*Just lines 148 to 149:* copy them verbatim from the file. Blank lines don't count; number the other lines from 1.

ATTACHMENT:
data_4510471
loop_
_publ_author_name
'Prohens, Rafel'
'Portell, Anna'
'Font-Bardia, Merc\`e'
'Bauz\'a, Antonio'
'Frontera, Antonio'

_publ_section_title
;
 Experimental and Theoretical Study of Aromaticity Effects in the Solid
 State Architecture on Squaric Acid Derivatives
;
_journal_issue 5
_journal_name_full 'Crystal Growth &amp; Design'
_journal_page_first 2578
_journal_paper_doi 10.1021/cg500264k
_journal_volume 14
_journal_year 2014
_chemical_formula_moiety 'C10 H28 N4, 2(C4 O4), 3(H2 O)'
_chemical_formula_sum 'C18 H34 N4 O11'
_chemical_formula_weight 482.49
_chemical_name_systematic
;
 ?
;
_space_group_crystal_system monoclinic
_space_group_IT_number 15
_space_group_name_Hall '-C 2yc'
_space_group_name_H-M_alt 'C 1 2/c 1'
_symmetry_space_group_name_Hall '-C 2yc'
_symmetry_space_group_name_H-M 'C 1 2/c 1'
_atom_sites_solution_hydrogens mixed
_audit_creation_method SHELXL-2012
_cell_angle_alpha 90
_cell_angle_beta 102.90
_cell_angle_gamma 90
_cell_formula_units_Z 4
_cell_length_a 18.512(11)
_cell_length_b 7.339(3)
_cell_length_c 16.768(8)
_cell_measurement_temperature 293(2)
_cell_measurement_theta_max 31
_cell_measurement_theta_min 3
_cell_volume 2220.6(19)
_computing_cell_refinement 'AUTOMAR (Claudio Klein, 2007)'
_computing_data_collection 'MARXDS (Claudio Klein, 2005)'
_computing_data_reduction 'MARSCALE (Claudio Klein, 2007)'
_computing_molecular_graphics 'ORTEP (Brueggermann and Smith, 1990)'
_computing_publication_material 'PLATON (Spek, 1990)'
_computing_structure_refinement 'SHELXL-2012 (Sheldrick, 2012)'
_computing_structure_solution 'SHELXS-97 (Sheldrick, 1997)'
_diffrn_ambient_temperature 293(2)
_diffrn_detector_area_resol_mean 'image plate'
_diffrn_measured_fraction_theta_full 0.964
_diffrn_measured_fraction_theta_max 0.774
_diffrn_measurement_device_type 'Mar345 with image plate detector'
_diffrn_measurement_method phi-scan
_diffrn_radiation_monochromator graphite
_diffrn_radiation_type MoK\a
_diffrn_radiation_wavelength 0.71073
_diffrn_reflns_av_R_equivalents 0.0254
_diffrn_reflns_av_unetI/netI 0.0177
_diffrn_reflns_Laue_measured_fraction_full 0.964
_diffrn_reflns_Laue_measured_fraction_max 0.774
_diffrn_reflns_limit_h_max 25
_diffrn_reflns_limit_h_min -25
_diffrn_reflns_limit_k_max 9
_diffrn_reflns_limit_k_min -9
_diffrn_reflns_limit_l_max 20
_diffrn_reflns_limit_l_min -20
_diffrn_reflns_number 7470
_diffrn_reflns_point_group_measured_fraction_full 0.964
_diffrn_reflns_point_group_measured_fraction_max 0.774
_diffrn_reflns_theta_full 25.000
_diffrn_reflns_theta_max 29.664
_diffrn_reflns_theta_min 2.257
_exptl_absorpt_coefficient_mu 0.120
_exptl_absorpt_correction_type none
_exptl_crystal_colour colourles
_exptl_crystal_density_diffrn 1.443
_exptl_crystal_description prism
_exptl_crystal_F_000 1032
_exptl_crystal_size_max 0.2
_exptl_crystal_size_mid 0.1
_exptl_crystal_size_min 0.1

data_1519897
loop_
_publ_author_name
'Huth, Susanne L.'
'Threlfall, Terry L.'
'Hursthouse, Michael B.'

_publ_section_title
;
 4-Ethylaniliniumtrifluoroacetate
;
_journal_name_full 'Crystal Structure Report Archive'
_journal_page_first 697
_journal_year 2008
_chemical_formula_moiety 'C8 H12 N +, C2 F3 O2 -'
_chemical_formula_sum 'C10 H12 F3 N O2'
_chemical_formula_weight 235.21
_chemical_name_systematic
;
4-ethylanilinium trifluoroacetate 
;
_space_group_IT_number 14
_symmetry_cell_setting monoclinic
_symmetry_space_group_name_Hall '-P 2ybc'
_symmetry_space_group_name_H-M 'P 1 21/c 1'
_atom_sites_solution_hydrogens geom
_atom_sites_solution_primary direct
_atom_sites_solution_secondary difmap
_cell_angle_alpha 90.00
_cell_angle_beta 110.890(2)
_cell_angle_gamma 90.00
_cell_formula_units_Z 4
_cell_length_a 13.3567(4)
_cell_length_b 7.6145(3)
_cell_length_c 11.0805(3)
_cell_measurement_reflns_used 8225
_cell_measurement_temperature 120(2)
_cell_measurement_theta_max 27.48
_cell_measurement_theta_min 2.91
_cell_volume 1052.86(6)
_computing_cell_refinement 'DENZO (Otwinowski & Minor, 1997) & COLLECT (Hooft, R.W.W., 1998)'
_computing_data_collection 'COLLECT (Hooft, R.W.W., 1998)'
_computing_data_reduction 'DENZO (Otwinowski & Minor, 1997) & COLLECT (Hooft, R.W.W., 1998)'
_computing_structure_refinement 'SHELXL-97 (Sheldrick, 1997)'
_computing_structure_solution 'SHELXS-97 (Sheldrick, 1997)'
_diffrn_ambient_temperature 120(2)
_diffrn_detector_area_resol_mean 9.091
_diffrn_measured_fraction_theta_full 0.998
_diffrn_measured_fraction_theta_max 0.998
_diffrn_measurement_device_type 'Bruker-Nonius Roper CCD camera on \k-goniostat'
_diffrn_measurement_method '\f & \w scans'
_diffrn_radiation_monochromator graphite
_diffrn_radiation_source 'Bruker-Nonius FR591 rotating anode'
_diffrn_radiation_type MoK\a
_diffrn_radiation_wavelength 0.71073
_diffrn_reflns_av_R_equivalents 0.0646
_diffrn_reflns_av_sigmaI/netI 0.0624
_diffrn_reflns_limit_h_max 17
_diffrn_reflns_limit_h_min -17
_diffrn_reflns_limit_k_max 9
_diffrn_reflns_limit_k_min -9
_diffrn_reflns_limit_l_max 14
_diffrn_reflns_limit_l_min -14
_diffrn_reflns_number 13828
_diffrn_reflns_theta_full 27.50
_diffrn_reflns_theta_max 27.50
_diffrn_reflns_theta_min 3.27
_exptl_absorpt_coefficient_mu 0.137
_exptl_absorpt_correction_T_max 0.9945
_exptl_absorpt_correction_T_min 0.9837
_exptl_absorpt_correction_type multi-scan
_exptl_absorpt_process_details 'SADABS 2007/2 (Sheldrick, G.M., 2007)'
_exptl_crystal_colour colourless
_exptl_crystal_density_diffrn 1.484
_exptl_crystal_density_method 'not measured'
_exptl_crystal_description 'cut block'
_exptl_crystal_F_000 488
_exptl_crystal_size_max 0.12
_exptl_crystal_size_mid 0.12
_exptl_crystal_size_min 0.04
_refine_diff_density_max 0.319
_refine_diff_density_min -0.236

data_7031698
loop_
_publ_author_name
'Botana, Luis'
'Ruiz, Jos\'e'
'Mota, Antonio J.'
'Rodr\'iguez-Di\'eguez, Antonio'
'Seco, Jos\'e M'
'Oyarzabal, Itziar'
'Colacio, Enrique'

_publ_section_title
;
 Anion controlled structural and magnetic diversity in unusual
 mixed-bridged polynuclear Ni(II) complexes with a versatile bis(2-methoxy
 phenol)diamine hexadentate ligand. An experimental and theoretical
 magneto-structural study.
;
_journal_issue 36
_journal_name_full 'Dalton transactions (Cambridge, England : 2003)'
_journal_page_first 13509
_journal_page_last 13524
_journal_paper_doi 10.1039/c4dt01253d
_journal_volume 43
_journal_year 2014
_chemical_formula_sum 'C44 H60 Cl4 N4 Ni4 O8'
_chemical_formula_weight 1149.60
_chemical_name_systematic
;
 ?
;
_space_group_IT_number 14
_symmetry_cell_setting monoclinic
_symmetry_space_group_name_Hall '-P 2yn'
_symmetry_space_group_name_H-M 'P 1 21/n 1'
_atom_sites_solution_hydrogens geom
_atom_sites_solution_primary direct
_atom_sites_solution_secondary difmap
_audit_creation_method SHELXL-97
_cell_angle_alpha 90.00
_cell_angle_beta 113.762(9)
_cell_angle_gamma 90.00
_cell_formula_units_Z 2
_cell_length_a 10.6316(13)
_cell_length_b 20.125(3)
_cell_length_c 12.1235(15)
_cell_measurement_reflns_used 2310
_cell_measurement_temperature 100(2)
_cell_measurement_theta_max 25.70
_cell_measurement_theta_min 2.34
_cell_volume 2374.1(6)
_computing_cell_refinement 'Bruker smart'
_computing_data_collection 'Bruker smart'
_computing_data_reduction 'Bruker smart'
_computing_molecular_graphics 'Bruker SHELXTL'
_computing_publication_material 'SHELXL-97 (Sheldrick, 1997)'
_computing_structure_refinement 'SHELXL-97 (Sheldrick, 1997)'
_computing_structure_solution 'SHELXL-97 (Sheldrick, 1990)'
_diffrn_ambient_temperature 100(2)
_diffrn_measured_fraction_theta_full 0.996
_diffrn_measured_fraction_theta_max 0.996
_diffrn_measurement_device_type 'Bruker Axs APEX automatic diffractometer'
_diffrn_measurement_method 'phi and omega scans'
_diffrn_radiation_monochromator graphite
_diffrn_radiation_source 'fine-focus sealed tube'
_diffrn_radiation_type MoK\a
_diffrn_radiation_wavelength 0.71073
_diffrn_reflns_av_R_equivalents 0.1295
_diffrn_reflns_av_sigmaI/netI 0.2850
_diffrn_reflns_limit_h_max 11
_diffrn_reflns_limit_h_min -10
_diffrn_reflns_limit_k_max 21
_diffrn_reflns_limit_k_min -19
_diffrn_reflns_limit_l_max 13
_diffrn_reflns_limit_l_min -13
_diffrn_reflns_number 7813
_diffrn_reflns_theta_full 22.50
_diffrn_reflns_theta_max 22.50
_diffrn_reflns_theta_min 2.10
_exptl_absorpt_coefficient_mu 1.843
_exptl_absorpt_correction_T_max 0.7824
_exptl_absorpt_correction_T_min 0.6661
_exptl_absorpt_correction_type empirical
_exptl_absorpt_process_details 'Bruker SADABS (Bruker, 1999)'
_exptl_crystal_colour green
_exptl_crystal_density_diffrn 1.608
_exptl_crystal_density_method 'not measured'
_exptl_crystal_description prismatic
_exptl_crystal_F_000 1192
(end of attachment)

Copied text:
_diffrn_reflns_limit_l_min -14
_diffrn_reflns_number 13828